BHP Billiton profits fall on lower iron ore prices
Falling commodity prices have pushed down profits at the world's biggest mining company, BHP Billiton.
The Anglo-Australian company reported a 5.5% annual drop in first-half net profit to $9.9bn (£6.2bn).
It also warned of a volatile outlook due to Europe's debt crisis and slowing demand from China.
The prices of benchmark commodities like iron ore, copper and coal have gradually fallen over the last few months.
During the same period in 2010, BHP recorded profits of $10.5bn, a record in Australian corporation history.
Shares in BHP Billiton fell by 1.1% in early trading in Sydney.
Since the start of the year its shares have risen by 11%, outperforming the broader Australian market.
The results come after rival miner Xstrata formally announced plans to merge with Glencore, the world's biggest commodity trader, in a $90bn deal.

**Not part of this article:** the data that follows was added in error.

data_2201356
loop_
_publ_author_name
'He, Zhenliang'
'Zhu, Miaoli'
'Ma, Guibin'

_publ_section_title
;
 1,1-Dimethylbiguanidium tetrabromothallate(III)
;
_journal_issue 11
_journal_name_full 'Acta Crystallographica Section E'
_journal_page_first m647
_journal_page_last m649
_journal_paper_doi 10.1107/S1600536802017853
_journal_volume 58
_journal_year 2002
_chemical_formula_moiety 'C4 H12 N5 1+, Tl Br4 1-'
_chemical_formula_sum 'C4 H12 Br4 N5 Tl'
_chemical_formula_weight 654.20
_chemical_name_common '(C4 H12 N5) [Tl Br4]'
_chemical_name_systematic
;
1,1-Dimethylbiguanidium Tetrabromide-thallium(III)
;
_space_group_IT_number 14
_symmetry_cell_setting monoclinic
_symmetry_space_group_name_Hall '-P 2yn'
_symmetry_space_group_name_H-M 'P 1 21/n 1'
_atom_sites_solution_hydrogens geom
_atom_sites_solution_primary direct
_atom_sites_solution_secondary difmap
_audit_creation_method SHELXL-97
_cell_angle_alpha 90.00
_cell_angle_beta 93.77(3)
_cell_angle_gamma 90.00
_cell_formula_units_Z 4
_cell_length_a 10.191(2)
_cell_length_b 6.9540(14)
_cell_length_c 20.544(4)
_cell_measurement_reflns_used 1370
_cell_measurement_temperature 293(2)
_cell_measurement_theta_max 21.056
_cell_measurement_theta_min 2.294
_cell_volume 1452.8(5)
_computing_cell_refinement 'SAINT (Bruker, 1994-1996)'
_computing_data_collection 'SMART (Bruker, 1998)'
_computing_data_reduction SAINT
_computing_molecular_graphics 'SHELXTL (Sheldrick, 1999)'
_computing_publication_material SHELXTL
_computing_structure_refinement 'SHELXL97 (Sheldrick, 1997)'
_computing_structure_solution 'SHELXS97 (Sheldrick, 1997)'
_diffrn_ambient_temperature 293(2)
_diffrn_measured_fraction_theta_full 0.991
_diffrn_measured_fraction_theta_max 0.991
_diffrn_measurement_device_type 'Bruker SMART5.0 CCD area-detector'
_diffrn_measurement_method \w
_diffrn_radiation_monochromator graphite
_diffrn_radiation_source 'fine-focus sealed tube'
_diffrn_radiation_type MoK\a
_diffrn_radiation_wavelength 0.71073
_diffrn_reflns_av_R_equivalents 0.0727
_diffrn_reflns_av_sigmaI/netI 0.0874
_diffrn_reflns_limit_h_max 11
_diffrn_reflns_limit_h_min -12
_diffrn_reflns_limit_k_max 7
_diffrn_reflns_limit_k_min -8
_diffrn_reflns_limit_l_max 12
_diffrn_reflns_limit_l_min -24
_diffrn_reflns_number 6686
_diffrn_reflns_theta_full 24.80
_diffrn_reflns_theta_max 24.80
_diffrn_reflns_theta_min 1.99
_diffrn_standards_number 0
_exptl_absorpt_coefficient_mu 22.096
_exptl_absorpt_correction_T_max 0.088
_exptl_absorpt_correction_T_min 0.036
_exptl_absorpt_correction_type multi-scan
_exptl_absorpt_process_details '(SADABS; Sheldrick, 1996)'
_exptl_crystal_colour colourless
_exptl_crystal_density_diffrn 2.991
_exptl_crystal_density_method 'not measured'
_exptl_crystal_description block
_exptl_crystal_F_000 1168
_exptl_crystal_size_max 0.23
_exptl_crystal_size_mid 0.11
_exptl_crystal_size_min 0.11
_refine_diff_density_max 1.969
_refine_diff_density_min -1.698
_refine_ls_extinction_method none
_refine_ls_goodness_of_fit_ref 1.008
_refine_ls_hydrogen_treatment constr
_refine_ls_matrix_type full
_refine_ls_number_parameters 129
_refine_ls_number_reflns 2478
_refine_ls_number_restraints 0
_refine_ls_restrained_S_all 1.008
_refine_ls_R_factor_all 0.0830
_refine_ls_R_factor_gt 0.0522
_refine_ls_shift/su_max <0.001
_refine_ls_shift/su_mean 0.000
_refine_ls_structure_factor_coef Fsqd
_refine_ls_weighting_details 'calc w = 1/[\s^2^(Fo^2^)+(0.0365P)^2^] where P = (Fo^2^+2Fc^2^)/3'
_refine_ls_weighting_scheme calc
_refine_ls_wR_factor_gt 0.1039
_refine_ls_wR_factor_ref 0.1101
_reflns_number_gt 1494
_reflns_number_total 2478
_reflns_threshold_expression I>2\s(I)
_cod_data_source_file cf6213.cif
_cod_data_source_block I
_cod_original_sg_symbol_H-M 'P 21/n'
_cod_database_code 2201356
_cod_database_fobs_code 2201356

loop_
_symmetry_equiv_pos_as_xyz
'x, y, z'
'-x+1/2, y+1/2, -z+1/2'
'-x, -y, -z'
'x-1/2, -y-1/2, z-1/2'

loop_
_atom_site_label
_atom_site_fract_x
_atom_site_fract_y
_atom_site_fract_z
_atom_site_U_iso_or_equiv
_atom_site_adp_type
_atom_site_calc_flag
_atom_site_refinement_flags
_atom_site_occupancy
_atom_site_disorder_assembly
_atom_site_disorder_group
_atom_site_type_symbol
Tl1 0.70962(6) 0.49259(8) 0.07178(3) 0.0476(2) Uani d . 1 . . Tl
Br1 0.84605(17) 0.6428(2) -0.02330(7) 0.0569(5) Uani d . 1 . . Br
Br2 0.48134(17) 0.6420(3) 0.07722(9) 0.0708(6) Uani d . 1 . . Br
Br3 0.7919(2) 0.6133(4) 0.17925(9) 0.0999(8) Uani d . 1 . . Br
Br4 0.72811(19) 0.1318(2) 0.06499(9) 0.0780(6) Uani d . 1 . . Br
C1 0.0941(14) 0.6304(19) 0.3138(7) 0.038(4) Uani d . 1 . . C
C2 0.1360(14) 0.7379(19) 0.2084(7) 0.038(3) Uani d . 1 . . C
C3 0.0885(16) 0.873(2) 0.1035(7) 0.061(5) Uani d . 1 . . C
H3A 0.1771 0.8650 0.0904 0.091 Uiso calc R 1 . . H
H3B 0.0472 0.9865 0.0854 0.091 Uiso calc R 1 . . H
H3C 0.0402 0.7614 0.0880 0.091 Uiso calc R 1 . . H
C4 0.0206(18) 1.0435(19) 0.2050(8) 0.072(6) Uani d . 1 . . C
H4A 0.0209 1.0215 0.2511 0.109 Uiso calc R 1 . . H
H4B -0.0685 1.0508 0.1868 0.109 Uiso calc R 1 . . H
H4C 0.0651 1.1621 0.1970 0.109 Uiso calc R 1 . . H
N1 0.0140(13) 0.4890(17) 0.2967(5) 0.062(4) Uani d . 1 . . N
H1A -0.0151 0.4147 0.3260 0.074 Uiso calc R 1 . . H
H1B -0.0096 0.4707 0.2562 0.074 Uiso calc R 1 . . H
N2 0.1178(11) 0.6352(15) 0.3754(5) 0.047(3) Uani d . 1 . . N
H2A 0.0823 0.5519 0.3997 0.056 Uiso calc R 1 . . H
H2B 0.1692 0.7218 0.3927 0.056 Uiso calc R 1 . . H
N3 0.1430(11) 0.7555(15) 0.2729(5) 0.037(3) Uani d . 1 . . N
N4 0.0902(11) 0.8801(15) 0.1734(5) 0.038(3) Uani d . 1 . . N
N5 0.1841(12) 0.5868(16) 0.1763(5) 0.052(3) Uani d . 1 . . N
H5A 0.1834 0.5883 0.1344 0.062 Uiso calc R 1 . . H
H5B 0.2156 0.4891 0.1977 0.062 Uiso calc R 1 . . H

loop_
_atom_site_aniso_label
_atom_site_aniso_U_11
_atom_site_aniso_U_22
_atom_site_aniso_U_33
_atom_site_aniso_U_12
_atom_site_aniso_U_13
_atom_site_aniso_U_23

Despite the fall in profits in the most recent period, revenues increased by 9.7% over the same period to $37.5bn.
"We expect volatility in commodity markets to persist as the European sovereign debt crisis and general weakness in the manufacturing and construction sectors... are expected to weigh on customer behaviour and sentiment," the company said in a statement.
It added it would stick to its timetable of spending $80bn on significantly expanding its operations by 2015.
One area where BHP Billiton is looking to increase its activities is in the oil and gas markets.
Last year it bought the US shale gas firm Petrohawk for $12.1bn (£7.5bn), its largest acquisition to date.
However analysts say the focus on natural gas could hurt BHP Billiton's profits for some time, as US gas prices have almost halved since last June.
Meanwhile, rival Anglo-Australian miner Rio Tinto said it will pump a further US$3.4bn into expanding iron ore operations in the Pilbara region of Western Australia.
It wants to increase operations in the Pilbara by 50%.
"We believe we have the best quality iron ore expansion projects anywhere in the world," said Rio executive Sam Walsh. "They are high return, low-risk investments that are highly value-adding for shareholders.